Will Harris shares some insight on working with designers. We often read about tips for designers by designers, but not tips for clients by clients. Still, both parties should read it (and print out the PDF, too!).
Designers (and professionals in related fields) will get great gems of advice that will make them go “oh, thank goodness he said that!” because it’s so common for clients to just sit there and say “I don’t like that” without giving any real reason behind their preference. A design project (again, this can apply to other fields) is the responsibility of both the designer and the client. They have to work together.
But let me digress a little bit. One thing that struck me while reading the article was Will’s first suggestion:
Choose your designer carefully. Look at their previous work. The best designers donâ€™t have a â€œsignature look.â€ Their sites look as different as their clients do. Awards donâ€™t necessarily mean the design worked for the client. If youâ€™re not sure about a design, go to sites they designed and ask their clients.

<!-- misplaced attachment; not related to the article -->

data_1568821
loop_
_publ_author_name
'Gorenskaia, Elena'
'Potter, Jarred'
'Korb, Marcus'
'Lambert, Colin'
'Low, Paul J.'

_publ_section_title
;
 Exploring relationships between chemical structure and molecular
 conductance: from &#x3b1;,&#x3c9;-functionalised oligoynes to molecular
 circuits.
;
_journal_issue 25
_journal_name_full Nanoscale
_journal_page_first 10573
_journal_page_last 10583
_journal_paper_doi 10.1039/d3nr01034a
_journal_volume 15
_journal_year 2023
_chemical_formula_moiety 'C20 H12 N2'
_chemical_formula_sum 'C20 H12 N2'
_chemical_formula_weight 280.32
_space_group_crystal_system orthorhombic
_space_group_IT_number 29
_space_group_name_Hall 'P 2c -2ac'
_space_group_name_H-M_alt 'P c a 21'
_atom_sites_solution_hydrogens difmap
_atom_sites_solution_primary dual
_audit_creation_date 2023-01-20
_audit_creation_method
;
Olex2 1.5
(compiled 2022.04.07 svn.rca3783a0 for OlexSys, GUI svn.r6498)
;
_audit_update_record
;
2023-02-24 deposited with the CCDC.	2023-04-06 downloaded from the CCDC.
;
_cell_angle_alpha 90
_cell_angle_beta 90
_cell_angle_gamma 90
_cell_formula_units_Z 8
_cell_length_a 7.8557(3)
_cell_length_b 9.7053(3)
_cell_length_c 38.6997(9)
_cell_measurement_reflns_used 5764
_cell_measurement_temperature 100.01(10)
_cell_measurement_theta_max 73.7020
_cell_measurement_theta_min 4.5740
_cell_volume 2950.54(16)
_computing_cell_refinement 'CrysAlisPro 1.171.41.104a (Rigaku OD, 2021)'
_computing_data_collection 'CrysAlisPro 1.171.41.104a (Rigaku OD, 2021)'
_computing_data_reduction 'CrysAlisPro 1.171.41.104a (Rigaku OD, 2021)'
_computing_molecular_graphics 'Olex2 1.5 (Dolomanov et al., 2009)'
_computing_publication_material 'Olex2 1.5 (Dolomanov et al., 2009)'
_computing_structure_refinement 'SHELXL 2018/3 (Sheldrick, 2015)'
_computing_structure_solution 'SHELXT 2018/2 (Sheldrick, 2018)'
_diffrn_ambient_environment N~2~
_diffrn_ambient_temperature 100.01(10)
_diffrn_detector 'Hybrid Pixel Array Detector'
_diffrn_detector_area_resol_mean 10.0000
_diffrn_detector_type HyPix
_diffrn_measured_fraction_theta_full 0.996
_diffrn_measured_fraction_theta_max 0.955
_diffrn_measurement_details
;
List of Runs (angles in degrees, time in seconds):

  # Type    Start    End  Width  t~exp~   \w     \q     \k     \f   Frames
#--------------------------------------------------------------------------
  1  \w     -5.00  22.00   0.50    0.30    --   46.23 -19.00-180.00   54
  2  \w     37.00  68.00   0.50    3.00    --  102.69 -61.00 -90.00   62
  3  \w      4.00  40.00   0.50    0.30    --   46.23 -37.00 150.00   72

Do you agree that designers with more diverse-looking projects are better than those who maintain a signature look? On the one hand, it immediately leads a client into thinking that the designer has a wider skill set and can more easily meet their requirements especially if they’re fickle.
On the other hand, clients opt for designers with a consistent style exactly because they want to emulate that look on their own projects.
I think that in general, professionals start out not knowing exactly what they want to do, and try everything out first. As they grow older they start to specialize. As time passes, you’re supposed to be more sure of yourself and should be able to hold a distinguishable reputation among your peers. This can be said not only about the styles you create, but the skills you specialize in, the clientele you work with, and so on. I wouldn’t say this is the only way to go, but it seems to be the trend.